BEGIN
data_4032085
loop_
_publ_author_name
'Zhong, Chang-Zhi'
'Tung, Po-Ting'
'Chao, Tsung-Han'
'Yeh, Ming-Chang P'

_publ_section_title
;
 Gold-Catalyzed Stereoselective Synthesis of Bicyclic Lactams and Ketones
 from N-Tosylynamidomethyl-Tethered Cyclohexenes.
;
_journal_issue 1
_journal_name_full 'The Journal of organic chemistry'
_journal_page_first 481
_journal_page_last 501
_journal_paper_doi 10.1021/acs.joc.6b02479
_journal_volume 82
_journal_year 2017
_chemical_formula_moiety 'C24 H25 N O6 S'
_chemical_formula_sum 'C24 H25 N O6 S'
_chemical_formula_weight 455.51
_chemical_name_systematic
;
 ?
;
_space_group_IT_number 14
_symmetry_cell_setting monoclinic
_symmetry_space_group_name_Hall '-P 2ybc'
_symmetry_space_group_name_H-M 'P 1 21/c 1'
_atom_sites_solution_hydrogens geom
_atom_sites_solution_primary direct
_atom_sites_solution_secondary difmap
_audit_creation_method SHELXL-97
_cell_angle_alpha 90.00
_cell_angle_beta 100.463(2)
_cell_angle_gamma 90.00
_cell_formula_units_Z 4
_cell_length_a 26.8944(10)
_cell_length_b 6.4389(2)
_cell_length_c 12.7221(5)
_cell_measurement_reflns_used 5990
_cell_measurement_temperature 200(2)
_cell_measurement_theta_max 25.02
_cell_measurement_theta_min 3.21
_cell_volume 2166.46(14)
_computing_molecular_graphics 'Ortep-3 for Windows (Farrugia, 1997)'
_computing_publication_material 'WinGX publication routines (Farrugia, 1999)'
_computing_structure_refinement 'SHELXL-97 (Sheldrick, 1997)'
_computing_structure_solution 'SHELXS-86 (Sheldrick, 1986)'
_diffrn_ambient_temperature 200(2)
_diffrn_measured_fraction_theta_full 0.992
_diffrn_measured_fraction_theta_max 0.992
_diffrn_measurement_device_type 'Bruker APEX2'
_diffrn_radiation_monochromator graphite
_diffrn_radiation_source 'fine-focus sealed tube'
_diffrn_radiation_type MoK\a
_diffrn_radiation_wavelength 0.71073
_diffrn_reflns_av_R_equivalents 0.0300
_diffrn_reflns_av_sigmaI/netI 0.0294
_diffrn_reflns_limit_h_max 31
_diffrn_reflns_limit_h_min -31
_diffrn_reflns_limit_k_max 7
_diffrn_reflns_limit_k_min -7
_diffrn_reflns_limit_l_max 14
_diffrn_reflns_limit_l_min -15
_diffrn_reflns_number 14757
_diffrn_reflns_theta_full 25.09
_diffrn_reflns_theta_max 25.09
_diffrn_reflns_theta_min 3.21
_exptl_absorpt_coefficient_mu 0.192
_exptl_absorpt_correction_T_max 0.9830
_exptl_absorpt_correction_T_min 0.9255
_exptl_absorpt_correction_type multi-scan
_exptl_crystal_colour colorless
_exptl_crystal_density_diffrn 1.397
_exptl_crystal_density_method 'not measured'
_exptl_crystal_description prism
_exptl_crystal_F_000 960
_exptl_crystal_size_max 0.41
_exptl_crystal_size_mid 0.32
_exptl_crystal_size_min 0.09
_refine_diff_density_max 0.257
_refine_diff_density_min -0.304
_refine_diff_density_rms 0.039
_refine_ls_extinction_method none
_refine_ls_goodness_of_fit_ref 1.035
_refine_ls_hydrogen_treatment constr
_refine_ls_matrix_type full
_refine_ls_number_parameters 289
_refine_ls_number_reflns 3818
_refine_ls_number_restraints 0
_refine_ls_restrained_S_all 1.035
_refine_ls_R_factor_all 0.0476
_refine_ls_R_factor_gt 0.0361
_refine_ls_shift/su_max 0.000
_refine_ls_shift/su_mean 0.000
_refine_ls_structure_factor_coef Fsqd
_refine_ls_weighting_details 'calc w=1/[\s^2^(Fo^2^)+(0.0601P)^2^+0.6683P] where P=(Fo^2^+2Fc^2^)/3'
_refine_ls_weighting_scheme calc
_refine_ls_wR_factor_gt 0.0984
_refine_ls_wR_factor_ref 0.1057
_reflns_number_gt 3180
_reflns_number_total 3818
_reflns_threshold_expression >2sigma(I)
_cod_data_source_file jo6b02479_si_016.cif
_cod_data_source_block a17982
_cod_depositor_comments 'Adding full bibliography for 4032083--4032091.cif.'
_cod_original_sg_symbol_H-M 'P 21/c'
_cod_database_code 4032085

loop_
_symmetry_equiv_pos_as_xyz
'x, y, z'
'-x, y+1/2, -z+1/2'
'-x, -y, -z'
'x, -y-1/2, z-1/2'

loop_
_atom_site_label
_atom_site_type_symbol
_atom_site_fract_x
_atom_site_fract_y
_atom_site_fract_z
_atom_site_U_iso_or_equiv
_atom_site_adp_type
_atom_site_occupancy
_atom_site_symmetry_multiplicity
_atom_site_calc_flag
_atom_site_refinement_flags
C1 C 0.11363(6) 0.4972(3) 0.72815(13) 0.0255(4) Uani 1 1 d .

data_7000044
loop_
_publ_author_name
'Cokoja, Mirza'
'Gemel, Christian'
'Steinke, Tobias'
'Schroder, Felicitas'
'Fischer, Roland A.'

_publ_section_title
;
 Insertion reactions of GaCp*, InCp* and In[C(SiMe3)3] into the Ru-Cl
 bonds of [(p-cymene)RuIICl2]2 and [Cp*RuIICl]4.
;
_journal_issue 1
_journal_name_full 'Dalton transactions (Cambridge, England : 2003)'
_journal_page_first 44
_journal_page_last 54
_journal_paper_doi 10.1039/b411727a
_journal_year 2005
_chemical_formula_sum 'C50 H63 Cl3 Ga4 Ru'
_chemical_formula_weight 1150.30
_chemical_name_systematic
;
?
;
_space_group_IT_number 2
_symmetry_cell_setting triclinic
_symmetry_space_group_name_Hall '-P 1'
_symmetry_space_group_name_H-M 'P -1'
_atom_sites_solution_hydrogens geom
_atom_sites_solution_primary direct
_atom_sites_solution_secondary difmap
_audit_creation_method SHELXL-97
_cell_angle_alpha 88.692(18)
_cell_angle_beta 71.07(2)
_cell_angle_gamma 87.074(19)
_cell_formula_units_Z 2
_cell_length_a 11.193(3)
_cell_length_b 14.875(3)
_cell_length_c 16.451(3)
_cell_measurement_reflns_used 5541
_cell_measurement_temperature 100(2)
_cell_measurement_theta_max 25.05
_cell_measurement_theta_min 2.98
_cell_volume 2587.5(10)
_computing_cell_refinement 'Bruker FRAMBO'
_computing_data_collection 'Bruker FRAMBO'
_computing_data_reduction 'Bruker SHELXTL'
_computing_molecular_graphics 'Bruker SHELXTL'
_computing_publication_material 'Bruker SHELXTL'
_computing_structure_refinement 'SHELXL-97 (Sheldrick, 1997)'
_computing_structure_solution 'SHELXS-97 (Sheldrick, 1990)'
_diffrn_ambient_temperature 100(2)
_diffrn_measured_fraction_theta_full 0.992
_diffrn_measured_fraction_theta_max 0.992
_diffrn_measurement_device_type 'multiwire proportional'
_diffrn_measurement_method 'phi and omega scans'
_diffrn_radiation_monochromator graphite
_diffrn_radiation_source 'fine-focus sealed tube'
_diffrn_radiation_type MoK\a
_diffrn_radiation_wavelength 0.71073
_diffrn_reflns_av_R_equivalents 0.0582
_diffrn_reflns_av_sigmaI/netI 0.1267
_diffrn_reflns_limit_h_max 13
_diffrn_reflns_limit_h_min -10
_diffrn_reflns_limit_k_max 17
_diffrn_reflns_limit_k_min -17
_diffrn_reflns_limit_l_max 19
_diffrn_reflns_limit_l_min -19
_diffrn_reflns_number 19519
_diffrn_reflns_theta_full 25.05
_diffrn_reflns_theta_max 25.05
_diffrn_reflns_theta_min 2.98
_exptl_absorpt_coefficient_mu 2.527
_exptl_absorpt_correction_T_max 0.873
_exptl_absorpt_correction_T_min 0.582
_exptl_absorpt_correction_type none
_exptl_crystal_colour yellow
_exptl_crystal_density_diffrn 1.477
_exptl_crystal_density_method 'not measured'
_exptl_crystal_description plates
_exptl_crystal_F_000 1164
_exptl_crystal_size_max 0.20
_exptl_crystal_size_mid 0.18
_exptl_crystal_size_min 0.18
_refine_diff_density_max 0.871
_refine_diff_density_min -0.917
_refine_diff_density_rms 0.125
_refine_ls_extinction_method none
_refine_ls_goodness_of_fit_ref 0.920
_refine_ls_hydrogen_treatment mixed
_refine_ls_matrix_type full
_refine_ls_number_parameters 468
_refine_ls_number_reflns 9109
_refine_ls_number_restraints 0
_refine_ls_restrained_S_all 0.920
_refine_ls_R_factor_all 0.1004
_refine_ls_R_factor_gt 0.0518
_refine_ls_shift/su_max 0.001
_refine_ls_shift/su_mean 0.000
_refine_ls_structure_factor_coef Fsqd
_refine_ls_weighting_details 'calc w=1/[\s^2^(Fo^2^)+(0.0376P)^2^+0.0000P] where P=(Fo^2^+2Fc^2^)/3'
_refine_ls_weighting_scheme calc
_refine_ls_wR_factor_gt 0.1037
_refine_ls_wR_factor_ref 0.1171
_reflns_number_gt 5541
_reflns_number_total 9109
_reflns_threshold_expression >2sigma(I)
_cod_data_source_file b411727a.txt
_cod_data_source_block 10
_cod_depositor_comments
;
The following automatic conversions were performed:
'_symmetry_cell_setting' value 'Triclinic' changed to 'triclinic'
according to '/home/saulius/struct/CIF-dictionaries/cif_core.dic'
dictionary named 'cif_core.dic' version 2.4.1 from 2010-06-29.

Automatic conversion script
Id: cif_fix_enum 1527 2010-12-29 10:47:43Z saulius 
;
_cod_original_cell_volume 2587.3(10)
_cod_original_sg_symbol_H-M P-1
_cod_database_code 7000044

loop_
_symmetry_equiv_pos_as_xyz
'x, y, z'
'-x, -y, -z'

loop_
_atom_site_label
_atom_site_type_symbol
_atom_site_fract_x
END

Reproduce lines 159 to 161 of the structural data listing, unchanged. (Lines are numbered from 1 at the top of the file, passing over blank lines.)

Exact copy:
_atom_sites_solution_hydrogens geom
_atom_sites_solution_primary direct
_atom_sites_solution_secondary difmap